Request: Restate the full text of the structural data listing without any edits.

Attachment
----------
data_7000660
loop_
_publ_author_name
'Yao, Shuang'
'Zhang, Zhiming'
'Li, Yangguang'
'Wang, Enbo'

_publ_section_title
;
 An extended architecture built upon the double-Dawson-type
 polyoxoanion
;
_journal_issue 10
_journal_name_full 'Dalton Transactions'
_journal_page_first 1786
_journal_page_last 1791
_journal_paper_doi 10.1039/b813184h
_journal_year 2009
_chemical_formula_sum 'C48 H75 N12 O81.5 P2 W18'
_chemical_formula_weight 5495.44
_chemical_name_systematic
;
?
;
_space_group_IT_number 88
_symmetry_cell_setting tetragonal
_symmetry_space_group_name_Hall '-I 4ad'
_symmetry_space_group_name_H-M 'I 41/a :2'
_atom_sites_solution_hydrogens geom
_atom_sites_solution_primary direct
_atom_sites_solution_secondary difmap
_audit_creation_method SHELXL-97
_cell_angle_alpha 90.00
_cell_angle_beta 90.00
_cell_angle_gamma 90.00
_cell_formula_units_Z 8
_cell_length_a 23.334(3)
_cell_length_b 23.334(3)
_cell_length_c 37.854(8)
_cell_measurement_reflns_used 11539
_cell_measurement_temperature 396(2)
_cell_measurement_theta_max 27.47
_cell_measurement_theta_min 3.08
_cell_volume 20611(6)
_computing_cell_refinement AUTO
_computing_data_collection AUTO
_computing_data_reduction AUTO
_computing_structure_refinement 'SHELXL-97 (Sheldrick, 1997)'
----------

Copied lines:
data_7000660
loop_
_publ_author_name
'Yao, Shuang'
'Zhang, Zhiming'
'Li, Yangguang'
'Wang, Enbo'

_publ_section_title
;
 An extended architecture built upon the double-Dawson-type
 polyoxoanion
;
_journal_issue 10
_journal_name_full 'Dalton Transactions'
_journal_page_first 1786
_journal_page_last 1791
_journal_paper_doi 10.1039/b813184h
_journal_year 2009
_chemical_formula_sum 'C48 H75 N12 O81.5 P2 W18'
_chemical_formula_weight 5495.44
_chemical_name_systematic
;
?
;
_space_group_IT_number 88
_symmetry_cell_setting tetragonal
_symmetry_space_group_name_Hall '-I 4ad'
_symmetry_space_group_name_H-M 'I 41/a :2'
_atom_sites_solution_hydrogens geom
_atom_sites_solution_primary direct
_atom_sites_solution_secondary difmap
_audit_creation_method SHELXL-97
_cell_angle_alpha 90.00
_cell_angle_beta 90.00
_cell_angle_gamma 90.00
_cell_formula_units_Z 8
_cell_length_a 23.334(3)
_cell_length_b 23.334(3)
_cell_length_c 37.854(8)
_cell_measurement_reflns_used 11539
_cell_measurement_temperature 396(2)
_cell_measurement_theta_max 27.47
_cell_measurement_theta_min 3.08
_cell_volume 20611(6)
_computing_cell_refinement AUTO
_computing_data_collection AUTO
_computing_data_reduction AUTO
_computing_structure_refinement 'SHELXL-97 (Sheldrick, 1997)'